World in brief: Attacks on security volunteers double
Attacks on Iraqi security volunteers, who are given much of the credit for reducing violence in their country, have doubled since October, the U.S. military said Thursday.
The statement came after six volunteers were killed in two incidents. In one attack, suspected al-Qaida in Iraq members killed three brothers a year after their father, who also had allied himself with U.S. forces, was murdered.
The U.S. military says the rising attacks are a sign that Sunni Muslim militants feel squeezed by the grass-roots security effort, which has grown to include at least 70,000 Iraqis who stand guard at checkpoints as members of concerned local citizens, or CLCs. In return, they receive $10 a day from U.S. military funds.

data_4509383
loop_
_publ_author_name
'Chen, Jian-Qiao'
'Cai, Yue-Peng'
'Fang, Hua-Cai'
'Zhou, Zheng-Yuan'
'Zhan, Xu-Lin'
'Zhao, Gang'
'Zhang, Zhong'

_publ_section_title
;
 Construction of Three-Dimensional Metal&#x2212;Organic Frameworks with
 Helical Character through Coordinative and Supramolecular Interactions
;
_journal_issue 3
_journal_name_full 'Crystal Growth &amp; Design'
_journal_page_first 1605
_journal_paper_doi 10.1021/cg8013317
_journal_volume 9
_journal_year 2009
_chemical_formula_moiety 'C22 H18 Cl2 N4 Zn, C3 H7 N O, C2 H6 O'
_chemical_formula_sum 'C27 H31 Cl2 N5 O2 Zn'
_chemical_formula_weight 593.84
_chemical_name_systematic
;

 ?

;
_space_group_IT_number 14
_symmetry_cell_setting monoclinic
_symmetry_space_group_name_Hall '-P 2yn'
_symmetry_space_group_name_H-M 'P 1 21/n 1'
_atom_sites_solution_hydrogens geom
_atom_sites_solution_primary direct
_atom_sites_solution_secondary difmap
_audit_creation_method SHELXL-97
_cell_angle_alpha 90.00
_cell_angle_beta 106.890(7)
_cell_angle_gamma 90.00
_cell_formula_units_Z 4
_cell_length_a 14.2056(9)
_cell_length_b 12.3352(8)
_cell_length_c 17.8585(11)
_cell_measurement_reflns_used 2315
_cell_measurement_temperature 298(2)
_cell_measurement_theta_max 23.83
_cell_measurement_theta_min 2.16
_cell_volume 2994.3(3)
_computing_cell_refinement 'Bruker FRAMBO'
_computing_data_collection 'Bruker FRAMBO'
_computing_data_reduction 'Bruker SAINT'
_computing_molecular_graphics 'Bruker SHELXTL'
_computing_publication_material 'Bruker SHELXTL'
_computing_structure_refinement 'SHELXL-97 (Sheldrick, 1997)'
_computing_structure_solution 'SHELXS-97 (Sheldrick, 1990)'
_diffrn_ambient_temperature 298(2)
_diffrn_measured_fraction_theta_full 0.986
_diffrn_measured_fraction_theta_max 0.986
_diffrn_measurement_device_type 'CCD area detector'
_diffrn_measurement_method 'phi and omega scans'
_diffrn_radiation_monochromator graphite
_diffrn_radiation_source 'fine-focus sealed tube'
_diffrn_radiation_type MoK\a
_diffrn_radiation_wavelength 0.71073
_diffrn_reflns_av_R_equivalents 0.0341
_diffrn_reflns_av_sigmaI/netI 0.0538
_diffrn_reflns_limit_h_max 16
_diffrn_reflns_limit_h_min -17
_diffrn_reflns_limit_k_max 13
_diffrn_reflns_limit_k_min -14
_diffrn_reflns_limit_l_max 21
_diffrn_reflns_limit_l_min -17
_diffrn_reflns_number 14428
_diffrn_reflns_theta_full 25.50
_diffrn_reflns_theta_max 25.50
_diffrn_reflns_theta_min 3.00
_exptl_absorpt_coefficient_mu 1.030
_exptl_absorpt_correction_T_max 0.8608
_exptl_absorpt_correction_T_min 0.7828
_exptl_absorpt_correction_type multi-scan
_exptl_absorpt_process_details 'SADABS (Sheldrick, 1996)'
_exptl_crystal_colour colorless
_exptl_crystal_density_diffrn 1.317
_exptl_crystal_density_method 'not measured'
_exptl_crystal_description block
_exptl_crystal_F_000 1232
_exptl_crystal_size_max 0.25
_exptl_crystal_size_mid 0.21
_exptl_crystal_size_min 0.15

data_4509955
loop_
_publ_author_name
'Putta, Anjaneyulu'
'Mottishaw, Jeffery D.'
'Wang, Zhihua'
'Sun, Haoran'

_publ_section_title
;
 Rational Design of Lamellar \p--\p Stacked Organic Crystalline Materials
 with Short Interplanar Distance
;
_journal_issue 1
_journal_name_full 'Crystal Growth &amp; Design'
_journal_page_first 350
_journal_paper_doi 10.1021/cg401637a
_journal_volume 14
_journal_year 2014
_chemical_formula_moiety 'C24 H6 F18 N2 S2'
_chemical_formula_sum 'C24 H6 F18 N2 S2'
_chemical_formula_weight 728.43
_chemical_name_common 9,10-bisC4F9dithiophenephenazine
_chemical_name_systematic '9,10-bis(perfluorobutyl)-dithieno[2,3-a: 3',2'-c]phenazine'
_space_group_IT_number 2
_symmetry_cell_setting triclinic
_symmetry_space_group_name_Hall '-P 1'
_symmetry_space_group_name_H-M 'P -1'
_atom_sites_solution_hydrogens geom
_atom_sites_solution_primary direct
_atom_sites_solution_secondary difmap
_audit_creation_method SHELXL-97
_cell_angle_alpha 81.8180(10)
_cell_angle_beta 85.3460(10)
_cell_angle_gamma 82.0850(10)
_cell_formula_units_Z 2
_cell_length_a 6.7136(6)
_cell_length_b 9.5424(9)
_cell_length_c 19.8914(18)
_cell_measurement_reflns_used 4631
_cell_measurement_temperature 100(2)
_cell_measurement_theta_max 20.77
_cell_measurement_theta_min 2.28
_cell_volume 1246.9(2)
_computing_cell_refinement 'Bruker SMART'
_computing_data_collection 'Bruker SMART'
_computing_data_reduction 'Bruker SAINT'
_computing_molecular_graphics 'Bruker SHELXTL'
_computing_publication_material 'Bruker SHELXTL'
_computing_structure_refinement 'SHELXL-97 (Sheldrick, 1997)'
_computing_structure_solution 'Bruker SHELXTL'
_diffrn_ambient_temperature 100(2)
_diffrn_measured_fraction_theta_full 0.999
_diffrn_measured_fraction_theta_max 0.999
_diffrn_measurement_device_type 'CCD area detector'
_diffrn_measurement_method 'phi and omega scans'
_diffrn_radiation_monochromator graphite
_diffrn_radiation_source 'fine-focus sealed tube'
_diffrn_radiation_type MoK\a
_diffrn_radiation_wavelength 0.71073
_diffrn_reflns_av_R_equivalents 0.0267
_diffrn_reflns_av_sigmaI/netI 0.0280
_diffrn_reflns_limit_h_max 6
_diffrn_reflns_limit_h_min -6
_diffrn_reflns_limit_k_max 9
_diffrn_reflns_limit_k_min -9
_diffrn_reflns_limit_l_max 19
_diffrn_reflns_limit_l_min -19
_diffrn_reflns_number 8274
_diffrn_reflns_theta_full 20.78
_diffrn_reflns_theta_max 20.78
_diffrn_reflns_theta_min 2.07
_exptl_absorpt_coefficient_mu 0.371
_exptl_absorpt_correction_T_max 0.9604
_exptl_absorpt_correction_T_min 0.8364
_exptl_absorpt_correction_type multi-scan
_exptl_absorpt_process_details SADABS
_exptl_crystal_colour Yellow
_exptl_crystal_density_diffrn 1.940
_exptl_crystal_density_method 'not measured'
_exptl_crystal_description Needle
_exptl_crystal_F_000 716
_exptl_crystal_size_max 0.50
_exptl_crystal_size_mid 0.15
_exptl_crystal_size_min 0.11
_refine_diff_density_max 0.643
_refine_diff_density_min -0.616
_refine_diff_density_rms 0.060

Terrorism suspect’s extradition OK’d
Britain’s Home Office on Thursday approved the extradition of an Islamic preacher who is accused of trying to establish a terrorist training camp in Oregon, a spokesman said.
Abu Hamza al-Masri once led London’s Finsbury Park Mosque, which was attended by both Sept. 11 conspirator Zacarias Moussaoui and “shoe bomber” Richard Reid. One top British counterterrorism official described the mosque as a “honeypot for extremists.”
The Egyptian-born al-Masri was arrested on a U.S. extradition warrant in 2004, but the process was put on hold while he stood trial.
Al-Masri has 14 days to appeal his extradition. If he does not, he will be sent to the U.S. within 28 days, the spokesman said.